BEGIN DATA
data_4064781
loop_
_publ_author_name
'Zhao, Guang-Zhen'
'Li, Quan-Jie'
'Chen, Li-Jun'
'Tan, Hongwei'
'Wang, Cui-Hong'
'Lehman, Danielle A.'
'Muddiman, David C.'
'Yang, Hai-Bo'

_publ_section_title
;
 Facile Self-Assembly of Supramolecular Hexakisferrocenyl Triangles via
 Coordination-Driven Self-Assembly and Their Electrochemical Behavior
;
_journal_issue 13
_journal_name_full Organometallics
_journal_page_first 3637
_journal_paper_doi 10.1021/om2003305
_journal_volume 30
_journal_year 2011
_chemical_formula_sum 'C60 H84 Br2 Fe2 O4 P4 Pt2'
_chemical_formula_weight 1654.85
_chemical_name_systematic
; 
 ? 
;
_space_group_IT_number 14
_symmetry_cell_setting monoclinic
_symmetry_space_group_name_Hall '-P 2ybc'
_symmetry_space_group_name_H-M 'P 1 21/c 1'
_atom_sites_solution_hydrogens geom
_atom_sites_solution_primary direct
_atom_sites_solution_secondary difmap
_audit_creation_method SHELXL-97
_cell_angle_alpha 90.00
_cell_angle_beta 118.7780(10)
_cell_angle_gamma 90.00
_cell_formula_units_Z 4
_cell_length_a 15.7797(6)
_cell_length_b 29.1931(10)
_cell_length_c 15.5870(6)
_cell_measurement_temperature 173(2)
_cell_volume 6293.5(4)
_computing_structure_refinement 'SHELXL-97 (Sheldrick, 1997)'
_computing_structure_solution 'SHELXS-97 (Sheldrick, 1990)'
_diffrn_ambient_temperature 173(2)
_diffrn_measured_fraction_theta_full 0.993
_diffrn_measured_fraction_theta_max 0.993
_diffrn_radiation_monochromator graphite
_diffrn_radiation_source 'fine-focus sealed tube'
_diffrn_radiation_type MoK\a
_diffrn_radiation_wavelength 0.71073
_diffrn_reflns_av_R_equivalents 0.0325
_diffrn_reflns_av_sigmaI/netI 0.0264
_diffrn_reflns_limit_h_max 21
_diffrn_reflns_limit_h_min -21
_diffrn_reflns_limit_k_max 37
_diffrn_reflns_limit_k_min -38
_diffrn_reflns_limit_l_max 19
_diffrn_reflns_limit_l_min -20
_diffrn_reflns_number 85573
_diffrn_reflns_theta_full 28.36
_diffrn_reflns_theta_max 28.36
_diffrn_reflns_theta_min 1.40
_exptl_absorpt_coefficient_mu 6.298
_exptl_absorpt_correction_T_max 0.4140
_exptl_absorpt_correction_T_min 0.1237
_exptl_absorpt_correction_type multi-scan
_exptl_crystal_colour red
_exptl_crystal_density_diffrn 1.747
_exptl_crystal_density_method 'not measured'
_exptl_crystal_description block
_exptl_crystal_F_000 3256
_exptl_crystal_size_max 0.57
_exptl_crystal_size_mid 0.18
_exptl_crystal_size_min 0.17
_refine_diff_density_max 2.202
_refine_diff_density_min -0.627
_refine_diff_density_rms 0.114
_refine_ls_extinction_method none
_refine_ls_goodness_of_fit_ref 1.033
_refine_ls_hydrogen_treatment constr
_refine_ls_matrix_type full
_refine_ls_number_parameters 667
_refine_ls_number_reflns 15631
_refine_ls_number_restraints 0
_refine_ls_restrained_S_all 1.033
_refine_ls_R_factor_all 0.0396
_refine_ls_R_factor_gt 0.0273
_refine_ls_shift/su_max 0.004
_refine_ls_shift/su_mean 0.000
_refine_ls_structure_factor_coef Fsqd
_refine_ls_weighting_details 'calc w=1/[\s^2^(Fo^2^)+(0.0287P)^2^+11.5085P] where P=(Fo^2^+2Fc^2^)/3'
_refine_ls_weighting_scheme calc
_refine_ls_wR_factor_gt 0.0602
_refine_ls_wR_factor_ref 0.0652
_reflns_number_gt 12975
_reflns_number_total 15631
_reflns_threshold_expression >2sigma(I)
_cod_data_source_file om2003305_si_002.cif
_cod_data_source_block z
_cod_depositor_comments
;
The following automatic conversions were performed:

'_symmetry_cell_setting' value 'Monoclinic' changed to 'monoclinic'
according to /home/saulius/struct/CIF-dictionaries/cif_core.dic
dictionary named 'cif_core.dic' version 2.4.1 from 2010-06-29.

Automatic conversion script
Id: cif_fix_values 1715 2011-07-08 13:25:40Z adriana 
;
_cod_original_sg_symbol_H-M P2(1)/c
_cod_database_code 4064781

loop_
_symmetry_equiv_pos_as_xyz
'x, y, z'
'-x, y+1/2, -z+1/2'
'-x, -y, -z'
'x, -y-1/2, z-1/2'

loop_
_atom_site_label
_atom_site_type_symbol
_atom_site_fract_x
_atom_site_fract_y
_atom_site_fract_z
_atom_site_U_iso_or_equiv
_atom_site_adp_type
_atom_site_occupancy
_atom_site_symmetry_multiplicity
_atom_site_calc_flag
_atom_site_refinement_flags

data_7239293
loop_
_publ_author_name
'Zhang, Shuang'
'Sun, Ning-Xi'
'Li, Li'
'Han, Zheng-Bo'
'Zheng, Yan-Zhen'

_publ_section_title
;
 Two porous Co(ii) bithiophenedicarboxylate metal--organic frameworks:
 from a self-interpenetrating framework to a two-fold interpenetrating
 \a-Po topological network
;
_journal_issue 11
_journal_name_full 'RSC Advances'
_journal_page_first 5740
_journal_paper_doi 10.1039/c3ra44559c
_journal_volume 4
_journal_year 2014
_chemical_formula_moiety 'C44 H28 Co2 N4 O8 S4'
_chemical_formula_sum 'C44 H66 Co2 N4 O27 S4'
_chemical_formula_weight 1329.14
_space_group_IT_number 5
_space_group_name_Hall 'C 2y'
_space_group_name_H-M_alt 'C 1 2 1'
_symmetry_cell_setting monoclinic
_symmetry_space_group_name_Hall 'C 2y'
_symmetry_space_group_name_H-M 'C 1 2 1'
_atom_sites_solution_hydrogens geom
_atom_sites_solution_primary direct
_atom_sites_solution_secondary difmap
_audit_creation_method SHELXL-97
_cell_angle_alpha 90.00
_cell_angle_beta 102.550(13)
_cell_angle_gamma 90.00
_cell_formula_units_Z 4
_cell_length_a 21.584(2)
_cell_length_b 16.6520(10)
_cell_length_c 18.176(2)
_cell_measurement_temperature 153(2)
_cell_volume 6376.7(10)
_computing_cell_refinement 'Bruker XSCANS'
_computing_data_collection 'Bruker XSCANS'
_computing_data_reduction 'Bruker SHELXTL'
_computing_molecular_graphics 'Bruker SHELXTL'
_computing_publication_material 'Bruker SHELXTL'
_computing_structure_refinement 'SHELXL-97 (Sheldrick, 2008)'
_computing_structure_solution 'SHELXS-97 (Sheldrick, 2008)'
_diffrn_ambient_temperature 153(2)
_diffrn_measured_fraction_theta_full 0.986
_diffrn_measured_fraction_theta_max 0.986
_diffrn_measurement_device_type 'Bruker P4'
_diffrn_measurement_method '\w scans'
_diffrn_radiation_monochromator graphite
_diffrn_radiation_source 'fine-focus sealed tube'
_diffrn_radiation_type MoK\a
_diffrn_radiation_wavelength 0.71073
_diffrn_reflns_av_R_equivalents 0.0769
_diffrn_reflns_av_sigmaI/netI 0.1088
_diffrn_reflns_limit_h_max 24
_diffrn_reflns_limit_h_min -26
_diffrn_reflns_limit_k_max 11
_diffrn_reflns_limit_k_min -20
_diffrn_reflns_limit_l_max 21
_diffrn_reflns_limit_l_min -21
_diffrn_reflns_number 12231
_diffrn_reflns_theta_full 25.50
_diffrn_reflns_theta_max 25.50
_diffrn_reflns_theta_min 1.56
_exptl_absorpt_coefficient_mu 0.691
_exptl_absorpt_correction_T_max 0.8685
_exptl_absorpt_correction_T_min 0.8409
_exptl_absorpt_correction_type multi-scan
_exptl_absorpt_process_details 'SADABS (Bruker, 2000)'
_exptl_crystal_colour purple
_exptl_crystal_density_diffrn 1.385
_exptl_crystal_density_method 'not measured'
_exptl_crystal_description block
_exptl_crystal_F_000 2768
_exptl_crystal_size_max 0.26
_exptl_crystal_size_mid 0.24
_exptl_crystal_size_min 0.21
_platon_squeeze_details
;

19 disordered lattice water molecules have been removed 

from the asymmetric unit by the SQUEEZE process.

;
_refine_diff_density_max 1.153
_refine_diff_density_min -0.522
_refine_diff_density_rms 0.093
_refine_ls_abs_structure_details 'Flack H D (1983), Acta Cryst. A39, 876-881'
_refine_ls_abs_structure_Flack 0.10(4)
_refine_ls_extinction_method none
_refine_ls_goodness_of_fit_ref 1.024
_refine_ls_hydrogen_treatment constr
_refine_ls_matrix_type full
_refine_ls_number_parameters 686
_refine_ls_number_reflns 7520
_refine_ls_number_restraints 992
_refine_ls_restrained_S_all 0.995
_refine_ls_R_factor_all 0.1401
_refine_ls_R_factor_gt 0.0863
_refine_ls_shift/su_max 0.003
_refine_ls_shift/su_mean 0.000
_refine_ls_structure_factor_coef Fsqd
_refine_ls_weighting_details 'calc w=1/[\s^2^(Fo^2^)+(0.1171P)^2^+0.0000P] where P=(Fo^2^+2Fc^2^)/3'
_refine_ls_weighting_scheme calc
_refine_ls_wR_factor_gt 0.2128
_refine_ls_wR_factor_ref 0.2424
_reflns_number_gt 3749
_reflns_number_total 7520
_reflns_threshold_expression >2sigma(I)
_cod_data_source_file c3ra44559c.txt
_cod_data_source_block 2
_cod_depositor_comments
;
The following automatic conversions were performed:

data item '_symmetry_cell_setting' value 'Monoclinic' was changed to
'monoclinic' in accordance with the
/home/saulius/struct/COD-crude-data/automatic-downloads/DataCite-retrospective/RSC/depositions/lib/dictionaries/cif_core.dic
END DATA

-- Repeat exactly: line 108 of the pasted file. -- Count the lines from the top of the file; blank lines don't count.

according to /home/saulius/struct/CIF-dictionaries/cif_core.dic